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Parent-Child Relationships

Infancy And The Preschool Years, Middle Childhood, Adolescence, Summary

In two significant articles on parenting, W. Andrew Collins and his colleagues, writing in American Psychologist, and Eleanor Maccoby, writing in Annual Review of Psychology, both noted that an enormous body of literature supports the important role of parents in shaping the development of children. Collins and his colleagues and Maccoby were responding in part to the contention of Judith Harris, author of The Nurture Assumption, that parental influence on child development may not be as great as the influence of genetic predispositions and the influence of peers. Maccoby persuasively argued that such a contention is out of date in view of genetic studies suggesting that experiences children have with parents and others can modify genetic influence and of the substantial body of literature showing the importance of parent-child relationships for a child's development. This large body of literature suggests that it is the quality of the parent-child relationship that is particularly important in understanding the course of the child's development; and that the parent-child relationship is co-constructed by the parent and the child, not something that comes from the parent alone. In this article, consideration is given to what aspects of parent-child relationships are associated with the development of competence and well-being in children and how the parent-child relationship changes over time and with development. Also considered are the factors that contribute to these qualities of parent-child relationships.

Factors that Affect Parent-Child Relationships

Parent-child relationships do not occur in a vacuum, and the context in which the relationships develop are likely to affect the nature of the relationships. Such factors as birth order, financial and emotional stress, social support, gender of the parent, infant temperament, and parent personality may influence qualities of the parent-child relationships and the impact of that relationship on the child's development. Marc Bornstein, in Handbook of Parenting, noted that mothers of first-borns engage with, respond to, stimulate, talk to, and express positive affection for their babies more than mothers of later-borns, even when there are no differences in first- and later-born behavior. Other researchers have found that financial and emotional stresses negatively affect the well being of parents and adversely affect their attentiveness and sensitivity to their children. Bornstein found that mothers who are supported emotionally by their husbands or other adults are less restrictive and punitive with their infants than are mothers without good social support. Mothers and fathers may provide different kinds of relationships and experiences for their children. Ross Parke suggested in his book Fatherhood that the relationships boys have with their fathers or available male figures may be particularly associated with the boys' competence with their peers. Infant temperament clearly influences adults. Having a baby who is easily soothed leads mothers to perceive themselves as more competent parents. Parental personality and functioning also has been found to be important in predicting parent-child relationships. Levels of parent psychopathology are related to qualities of the parent-child relationship and the child's adjustment. The interactions between depressed mothers and their infants are characterized by less positive and more negative emotions, less infant vocalization, and more passivity on the part of the infant.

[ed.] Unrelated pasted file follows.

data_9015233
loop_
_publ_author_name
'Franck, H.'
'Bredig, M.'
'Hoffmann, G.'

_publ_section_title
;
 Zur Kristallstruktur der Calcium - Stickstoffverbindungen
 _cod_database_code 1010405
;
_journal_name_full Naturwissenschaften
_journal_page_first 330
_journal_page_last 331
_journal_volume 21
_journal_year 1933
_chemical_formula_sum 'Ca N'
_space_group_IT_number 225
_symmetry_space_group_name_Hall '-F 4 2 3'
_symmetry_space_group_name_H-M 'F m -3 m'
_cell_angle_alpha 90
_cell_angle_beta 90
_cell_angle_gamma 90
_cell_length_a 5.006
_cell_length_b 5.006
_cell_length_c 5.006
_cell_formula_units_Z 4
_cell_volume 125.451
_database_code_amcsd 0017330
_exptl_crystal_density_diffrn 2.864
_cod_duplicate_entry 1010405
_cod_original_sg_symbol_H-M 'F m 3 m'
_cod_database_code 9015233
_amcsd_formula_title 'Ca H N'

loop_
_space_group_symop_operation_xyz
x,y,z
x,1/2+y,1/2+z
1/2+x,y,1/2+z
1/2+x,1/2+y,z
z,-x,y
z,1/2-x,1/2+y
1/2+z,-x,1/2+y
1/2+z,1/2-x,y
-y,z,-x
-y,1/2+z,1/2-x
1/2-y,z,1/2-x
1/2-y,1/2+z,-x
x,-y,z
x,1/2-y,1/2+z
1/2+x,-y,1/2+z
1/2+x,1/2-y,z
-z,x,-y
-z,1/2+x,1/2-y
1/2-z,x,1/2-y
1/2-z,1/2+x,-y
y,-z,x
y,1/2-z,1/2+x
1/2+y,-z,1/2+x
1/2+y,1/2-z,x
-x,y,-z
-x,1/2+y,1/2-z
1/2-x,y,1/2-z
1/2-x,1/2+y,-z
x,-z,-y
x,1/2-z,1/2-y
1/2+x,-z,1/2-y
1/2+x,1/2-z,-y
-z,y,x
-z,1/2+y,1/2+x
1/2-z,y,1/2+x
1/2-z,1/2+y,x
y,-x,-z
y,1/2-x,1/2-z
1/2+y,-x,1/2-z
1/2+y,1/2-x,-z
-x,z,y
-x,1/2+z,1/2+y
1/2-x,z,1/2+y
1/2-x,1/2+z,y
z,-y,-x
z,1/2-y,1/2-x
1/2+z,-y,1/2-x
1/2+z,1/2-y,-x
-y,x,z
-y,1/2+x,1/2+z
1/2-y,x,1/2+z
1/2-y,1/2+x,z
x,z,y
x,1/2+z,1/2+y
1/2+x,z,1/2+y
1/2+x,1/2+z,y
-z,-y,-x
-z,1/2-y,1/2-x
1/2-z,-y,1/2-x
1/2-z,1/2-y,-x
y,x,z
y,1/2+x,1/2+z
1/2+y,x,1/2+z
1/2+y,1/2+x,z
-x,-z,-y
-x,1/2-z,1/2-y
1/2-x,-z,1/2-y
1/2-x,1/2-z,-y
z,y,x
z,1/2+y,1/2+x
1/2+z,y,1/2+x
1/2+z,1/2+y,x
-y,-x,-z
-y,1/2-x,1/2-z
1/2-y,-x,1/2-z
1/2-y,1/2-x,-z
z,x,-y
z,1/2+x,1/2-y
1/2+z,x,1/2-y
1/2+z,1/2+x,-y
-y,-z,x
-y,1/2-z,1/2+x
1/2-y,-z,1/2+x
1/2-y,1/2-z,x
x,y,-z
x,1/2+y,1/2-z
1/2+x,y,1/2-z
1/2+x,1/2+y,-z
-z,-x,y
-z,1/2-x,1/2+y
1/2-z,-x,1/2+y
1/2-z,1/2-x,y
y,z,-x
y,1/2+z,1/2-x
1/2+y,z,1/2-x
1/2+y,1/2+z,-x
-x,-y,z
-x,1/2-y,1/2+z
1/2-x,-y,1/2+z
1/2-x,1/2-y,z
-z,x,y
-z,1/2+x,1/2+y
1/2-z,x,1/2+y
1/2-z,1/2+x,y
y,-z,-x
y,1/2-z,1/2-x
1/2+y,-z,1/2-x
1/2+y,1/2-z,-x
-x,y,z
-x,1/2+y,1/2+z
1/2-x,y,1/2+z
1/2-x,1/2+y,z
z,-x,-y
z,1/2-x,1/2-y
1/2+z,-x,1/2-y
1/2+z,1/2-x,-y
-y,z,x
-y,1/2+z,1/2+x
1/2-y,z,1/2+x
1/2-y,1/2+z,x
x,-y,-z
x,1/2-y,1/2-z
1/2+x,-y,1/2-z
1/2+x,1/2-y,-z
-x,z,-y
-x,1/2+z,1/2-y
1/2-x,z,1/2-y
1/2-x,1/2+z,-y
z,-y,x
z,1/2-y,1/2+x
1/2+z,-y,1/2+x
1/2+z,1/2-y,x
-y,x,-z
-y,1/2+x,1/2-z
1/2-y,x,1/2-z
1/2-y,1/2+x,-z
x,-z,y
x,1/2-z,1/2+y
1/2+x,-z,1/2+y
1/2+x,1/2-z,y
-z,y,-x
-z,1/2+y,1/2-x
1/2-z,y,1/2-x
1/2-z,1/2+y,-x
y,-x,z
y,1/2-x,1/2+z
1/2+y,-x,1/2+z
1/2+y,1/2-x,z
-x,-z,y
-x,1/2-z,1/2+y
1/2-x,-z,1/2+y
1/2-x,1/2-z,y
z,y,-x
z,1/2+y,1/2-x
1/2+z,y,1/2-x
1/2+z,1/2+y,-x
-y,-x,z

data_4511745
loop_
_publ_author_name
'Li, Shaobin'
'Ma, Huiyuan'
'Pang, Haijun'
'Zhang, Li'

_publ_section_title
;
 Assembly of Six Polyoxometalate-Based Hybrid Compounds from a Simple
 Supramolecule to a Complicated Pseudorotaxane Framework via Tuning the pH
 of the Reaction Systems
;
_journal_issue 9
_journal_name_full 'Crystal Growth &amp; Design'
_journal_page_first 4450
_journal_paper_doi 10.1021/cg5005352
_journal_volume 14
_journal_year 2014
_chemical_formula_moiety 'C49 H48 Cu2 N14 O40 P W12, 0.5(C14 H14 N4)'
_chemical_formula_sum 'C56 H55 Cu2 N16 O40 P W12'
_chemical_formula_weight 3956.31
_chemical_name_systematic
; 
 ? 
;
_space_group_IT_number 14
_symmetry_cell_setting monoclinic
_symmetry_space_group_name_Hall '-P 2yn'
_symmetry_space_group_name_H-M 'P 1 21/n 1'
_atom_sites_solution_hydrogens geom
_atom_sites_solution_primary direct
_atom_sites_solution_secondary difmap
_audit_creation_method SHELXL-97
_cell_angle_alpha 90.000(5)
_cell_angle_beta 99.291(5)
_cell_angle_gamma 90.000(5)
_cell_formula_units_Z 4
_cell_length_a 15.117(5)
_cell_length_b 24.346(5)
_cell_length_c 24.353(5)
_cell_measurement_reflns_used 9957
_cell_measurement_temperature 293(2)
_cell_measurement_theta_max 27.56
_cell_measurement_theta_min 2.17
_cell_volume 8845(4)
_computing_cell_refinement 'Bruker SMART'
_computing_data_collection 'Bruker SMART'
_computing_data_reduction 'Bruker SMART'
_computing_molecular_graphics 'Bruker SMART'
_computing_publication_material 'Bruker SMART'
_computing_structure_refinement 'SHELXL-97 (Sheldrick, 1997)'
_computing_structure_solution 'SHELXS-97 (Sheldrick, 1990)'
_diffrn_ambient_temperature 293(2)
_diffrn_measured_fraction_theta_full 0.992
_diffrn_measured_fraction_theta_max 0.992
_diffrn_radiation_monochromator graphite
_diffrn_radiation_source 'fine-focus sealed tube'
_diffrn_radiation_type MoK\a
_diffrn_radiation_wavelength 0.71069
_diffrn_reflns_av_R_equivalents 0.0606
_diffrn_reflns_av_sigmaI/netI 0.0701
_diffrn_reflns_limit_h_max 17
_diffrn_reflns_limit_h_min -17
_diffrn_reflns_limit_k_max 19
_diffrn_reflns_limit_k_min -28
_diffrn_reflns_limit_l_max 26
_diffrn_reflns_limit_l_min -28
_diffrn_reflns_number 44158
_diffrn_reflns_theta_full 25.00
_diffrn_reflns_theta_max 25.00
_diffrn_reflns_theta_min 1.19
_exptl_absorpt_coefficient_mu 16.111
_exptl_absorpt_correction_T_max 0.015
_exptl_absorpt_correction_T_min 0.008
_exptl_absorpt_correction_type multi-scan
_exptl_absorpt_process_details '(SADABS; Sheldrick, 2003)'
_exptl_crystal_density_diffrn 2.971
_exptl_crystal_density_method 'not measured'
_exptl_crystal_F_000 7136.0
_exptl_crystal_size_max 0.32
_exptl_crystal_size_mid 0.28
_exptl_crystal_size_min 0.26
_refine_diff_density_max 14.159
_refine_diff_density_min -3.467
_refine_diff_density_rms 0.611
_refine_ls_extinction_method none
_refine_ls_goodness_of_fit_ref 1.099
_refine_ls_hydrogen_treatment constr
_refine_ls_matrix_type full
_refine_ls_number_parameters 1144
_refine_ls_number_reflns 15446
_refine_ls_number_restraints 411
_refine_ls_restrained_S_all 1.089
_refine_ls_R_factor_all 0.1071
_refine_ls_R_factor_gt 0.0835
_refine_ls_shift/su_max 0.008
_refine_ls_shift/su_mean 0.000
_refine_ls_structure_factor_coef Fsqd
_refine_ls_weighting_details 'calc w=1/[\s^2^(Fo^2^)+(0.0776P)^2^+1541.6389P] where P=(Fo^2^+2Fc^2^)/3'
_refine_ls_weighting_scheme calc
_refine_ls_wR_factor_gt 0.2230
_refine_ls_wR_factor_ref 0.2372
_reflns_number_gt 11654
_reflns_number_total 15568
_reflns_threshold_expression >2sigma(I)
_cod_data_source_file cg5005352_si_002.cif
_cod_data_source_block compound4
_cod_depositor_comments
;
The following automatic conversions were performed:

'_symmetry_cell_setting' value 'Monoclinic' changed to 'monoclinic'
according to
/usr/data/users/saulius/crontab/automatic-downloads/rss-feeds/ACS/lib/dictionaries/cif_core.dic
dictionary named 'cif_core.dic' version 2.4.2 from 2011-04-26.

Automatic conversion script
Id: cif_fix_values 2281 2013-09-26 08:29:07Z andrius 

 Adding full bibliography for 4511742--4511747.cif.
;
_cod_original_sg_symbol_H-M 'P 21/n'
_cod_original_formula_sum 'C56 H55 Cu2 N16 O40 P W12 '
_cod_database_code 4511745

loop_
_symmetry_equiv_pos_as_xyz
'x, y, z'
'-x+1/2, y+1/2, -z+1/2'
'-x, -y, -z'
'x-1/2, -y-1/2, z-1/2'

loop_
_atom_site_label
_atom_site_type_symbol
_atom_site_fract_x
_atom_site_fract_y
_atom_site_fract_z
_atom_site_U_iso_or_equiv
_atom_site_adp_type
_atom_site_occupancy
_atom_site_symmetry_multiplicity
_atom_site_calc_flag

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Social Issues ReferenceChild Development Reference - Vol 6